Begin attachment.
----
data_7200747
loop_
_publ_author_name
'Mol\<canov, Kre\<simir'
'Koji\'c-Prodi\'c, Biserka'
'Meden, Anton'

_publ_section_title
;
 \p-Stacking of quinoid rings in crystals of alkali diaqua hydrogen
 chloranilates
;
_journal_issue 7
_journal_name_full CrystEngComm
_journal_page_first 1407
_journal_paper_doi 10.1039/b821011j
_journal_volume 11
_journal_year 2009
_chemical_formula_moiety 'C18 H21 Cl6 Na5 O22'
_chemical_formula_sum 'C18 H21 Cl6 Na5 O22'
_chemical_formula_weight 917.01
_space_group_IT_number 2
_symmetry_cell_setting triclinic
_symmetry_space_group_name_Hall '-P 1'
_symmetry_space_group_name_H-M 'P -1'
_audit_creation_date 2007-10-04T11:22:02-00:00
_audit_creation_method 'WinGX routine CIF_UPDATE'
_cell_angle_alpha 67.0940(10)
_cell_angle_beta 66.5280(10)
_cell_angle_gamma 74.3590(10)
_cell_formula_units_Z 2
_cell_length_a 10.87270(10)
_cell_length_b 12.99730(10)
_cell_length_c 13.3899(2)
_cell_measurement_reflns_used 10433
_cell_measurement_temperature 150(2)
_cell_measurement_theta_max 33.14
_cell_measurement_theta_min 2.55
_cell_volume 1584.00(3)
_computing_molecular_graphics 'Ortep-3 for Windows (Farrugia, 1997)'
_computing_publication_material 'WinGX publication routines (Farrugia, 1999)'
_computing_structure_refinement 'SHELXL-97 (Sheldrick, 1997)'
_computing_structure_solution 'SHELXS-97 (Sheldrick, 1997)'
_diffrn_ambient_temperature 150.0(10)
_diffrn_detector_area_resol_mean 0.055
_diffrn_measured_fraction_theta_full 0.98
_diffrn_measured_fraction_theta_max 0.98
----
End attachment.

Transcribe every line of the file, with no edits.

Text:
data_7200747
loop_
_publ_author_name
'Mol\<canov, Kre\<simir'
'Koji\'c-Prodi\'c, Biserka'
'Meden, Anton'

_publ_section_title
;
 \p-Stacking of quinoid rings in crystals of alkali diaqua hydrogen
 chloranilates
;
_journal_issue 7
_journal_name_full CrystEngComm
_journal_page_first 1407
_journal_paper_doi 10.1039/b821011j
_journal_volume 11
_journal_year 2009
_chemical_formula_moiety 'C18 H21 Cl6 Na5 O22'
_chemical_formula_sum 'C18 H21 Cl6 Na5 O22'
_chemical_formula_weight 917.01
_space_group_IT_number 2
_symmetry_cell_setting triclinic
_symmetry_space_group_name_Hall '-P 1'
_symmetry_space_group_name_H-M 'P -1'
_audit_creation_date 2007-10-04T11:22:02-00:00
_audit_creation_method 'WinGX routine CIF_UPDATE'
_cell_angle_alpha 67.0940(10)
_cell_angle_beta 66.5280(10)
_cell_angle_gamma 74.3590(10)
_cell_formula_units_Z 2
_cell_length_a 10.87270(10)
_cell_length_b 12.99730(10)
_cell_length_c 13.3899(2)
_cell_measurement_reflns_used 10433
_cell_measurement_temperature 150(2)
_cell_measurement_theta_max 33.14
_cell_measurement_theta_min 2.55
_cell_volume 1584.00(3)
_computing_molecular_graphics 'Ortep-3 for Windows (Farrugia, 1997)'
_computing_publication_material 'WinGX publication routines (Farrugia, 1999)'
_computing_structure_refinement 'SHELXL-97 (Sheldrick, 1997)'
_computing_structure_solution 'SHELXS-97 (Sheldrick, 1997)'
_diffrn_ambient_temperature 150.0(10)
_diffrn_detector_area_resol_mean 0.055
_diffrn_measured_fraction_theta_full 0.98
_diffrn_measured_fraction_theta_max 0.98